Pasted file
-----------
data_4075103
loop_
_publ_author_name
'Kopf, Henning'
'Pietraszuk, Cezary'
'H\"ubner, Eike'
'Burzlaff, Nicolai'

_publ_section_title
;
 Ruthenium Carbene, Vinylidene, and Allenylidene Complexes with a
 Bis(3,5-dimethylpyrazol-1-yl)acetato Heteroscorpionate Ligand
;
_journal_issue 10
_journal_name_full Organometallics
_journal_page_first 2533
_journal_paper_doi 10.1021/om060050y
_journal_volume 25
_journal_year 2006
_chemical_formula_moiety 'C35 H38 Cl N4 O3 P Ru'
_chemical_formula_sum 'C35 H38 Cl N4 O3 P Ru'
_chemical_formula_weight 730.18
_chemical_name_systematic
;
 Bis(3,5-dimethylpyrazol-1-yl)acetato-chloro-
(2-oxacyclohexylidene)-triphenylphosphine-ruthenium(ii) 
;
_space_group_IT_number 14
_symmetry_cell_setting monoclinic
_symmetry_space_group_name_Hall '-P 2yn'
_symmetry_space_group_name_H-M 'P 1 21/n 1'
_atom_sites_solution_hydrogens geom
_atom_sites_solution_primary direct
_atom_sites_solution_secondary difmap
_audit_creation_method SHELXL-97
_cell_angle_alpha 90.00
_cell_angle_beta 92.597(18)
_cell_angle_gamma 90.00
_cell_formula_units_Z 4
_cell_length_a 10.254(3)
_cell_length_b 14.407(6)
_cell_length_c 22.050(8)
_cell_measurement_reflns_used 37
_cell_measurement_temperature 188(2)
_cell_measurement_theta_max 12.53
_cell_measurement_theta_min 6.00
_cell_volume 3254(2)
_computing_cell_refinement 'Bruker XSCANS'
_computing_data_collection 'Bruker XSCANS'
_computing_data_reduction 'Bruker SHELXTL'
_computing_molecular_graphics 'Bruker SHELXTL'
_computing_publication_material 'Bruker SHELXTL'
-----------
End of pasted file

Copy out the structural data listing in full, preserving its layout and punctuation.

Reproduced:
data_4075103
loop_
_publ_author_name
'Kopf, Henning'
'Pietraszuk, Cezary'
'H\"ubner, Eike'
'Burzlaff, Nicolai'

_publ_section_title
;
 Ruthenium Carbene, Vinylidene, and Allenylidene Complexes with a
 Bis(3,5-dimethylpyrazol-1-yl)acetato Heteroscorpionate Ligand
;
_journal_issue 10
_journal_name_full Organometallics
_journal_page_first 2533
_journal_paper_doi 10.1021/om060050y
_journal_volume 25
_journal_year 2006
_chemical_formula_moiety 'C35 H38 Cl N4 O3 P Ru'
_chemical_formula_sum 'C35 H38 Cl N4 O3 P Ru'
_chemical_formula_weight 730.18
_chemical_name_systematic
;
 Bis(3,5-dimethylpyrazol-1-yl)acetato-chloro-
(2-oxacyclohexylidene)-triphenylphosphine-ruthenium(ii) 
;
_space_group_IT_number 14
_symmetry_cell_setting monoclinic
_symmetry_space_group_name_Hall '-P 2yn'
_symmetry_space_group_name_H-M 'P 1 21/n 1'
_atom_sites_solution_hydrogens geom
_atom_sites_solution_primary direct
_atom_sites_solution_secondary difmap
_audit_creation_method SHELXL-97
_cell_angle_alpha 90.00
_cell_angle_beta 92.597(18)
_cell_angle_gamma 90.00
_cell_formula_units_Z 4
_cell_length_a 10.254(3)
_cell_length_b 14.407(6)
_cell_length_c 22.050(8)
_cell_measurement_reflns_used 37
_cell_measurement_temperature 188(2)
_cell_measurement_theta_max 12.53
_cell_measurement_theta_min 6.00
_cell_volume 3254(2)
_computing_cell_refinement 'Bruker XSCANS'
_computing_data_collection 'Bruker XSCANS'
_computing_data_reduction 'Bruker SHELXTL'
_computing_molecular_graphics 'Bruker SHELXTL'
_computing_publication_material 'Bruker SHELXTL'